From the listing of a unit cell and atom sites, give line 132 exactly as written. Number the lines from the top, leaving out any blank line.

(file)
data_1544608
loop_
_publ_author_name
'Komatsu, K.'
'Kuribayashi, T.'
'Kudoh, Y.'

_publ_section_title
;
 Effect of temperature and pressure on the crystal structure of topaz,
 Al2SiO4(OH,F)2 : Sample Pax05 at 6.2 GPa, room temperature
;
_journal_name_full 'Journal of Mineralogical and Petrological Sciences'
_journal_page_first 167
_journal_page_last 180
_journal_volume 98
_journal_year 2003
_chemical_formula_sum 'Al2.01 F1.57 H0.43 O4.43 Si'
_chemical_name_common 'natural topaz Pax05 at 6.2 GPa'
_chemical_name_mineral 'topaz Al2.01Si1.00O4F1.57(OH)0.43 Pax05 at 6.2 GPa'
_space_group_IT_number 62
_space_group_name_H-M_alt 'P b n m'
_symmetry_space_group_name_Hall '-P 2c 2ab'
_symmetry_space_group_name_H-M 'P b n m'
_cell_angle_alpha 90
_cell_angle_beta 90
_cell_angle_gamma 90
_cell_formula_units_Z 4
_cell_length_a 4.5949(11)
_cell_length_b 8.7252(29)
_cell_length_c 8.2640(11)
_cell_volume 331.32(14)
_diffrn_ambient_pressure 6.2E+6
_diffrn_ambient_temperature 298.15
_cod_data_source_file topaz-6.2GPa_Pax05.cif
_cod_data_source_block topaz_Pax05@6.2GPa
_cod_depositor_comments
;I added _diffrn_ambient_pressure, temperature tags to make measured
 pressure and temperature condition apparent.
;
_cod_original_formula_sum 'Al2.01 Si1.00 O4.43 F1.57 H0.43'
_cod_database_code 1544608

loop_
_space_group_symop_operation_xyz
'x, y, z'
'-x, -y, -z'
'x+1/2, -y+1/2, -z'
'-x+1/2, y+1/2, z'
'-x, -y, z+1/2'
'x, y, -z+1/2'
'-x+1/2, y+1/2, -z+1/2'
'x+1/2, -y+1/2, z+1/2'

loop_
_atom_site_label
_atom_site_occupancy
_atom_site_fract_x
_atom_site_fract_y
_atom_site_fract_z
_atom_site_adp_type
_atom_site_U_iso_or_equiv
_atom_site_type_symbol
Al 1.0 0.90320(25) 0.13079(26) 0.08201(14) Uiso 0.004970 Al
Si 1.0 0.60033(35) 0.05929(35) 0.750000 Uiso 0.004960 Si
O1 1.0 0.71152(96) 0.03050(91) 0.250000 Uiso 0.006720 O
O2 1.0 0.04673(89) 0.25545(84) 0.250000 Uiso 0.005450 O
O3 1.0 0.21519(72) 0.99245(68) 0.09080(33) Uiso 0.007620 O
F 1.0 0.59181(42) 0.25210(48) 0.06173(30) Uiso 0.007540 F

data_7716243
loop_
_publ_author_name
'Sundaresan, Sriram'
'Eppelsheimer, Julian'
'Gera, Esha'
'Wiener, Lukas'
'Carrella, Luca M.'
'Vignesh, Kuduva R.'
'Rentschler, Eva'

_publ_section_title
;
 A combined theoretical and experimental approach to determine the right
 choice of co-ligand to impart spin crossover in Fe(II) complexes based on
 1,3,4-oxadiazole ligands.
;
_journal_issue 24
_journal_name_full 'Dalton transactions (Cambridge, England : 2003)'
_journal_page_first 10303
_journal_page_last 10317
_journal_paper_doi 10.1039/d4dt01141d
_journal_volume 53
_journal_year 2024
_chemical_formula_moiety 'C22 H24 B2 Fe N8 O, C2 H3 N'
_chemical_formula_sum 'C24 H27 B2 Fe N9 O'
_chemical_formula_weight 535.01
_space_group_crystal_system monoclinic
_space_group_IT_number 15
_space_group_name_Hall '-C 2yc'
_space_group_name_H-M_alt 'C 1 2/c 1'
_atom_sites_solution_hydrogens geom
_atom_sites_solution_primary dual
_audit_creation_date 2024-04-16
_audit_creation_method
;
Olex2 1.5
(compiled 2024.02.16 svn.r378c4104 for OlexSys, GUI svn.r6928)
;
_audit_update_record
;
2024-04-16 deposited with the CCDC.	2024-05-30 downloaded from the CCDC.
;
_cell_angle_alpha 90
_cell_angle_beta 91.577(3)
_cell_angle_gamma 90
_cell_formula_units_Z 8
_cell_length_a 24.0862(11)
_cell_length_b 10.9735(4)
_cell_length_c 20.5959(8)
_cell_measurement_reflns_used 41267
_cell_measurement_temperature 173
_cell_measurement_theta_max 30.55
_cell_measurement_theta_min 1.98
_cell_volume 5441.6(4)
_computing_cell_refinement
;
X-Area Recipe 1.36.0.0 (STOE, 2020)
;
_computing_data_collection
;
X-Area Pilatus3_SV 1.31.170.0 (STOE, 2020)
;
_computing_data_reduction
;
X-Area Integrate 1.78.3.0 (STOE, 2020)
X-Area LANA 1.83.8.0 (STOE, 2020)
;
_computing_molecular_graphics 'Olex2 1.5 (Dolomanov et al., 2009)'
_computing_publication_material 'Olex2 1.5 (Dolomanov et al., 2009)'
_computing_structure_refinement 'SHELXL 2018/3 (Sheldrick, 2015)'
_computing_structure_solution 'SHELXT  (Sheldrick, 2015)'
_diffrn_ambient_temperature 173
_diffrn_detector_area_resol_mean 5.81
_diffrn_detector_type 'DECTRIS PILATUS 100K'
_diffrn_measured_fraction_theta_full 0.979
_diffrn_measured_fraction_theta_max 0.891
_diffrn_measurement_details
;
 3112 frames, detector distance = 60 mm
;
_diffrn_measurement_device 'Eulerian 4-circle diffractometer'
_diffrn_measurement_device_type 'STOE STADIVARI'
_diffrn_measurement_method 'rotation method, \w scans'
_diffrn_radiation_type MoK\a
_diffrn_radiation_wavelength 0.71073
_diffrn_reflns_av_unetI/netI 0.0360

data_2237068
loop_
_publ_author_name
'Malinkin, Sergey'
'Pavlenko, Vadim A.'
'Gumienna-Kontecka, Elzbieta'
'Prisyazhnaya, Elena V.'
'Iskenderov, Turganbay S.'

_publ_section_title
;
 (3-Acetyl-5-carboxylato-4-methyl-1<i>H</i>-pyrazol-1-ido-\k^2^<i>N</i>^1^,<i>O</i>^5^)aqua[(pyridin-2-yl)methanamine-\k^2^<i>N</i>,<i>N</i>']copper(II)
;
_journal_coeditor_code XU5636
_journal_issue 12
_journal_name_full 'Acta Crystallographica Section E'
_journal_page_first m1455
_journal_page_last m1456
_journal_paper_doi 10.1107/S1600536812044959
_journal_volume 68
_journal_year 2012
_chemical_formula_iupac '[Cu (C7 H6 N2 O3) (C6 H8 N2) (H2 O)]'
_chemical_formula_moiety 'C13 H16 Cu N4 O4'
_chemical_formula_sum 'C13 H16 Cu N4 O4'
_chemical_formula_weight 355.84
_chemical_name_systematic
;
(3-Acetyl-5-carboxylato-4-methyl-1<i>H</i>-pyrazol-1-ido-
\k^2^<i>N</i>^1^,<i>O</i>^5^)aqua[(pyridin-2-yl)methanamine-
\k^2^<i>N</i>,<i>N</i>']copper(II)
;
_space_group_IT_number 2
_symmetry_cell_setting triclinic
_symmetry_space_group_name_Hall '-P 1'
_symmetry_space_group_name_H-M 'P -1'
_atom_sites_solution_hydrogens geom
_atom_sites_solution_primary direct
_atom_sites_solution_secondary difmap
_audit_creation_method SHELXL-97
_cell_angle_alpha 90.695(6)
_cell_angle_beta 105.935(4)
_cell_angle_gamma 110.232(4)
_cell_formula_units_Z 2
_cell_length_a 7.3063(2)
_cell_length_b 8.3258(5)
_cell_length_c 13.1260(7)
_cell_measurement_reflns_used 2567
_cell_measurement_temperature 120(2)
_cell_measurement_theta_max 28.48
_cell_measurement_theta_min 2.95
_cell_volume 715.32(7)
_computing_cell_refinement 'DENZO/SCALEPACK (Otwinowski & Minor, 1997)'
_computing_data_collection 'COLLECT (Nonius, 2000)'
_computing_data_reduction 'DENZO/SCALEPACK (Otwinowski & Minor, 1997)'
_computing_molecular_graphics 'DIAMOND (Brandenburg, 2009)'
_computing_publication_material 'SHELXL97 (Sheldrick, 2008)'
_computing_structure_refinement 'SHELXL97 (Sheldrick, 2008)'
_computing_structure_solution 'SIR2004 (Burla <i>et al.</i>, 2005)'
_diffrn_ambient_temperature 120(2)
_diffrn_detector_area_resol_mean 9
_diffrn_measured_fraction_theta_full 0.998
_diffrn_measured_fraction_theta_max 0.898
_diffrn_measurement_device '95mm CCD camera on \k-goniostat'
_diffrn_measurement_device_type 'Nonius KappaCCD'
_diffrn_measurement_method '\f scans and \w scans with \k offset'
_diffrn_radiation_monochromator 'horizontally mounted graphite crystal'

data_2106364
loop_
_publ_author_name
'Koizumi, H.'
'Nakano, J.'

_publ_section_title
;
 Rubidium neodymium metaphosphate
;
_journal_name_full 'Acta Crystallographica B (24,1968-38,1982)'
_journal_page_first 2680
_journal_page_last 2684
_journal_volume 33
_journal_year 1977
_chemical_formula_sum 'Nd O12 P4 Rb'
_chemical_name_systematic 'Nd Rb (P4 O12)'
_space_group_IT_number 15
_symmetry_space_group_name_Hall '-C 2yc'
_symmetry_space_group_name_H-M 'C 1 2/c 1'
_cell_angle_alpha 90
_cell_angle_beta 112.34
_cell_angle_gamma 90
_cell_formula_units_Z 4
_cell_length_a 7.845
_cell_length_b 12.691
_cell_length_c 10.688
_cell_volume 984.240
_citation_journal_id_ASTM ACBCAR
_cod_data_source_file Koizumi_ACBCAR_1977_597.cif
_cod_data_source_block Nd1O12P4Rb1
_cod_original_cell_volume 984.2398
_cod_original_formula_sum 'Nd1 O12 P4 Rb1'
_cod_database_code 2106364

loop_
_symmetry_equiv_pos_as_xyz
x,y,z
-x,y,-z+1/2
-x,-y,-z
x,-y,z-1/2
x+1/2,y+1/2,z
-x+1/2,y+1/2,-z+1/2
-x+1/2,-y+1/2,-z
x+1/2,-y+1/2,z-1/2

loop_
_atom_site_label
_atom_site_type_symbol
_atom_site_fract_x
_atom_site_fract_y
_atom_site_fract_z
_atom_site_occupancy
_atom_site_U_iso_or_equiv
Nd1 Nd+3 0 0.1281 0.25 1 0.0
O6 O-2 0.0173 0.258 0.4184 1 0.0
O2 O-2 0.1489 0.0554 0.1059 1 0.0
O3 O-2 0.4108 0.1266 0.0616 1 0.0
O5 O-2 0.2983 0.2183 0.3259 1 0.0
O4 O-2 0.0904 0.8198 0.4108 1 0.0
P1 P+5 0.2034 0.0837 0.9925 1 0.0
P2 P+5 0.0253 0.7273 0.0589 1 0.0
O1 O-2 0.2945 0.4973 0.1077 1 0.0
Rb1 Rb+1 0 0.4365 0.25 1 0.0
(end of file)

X-Area LANA 1.83.8.0 (STOE, 2020)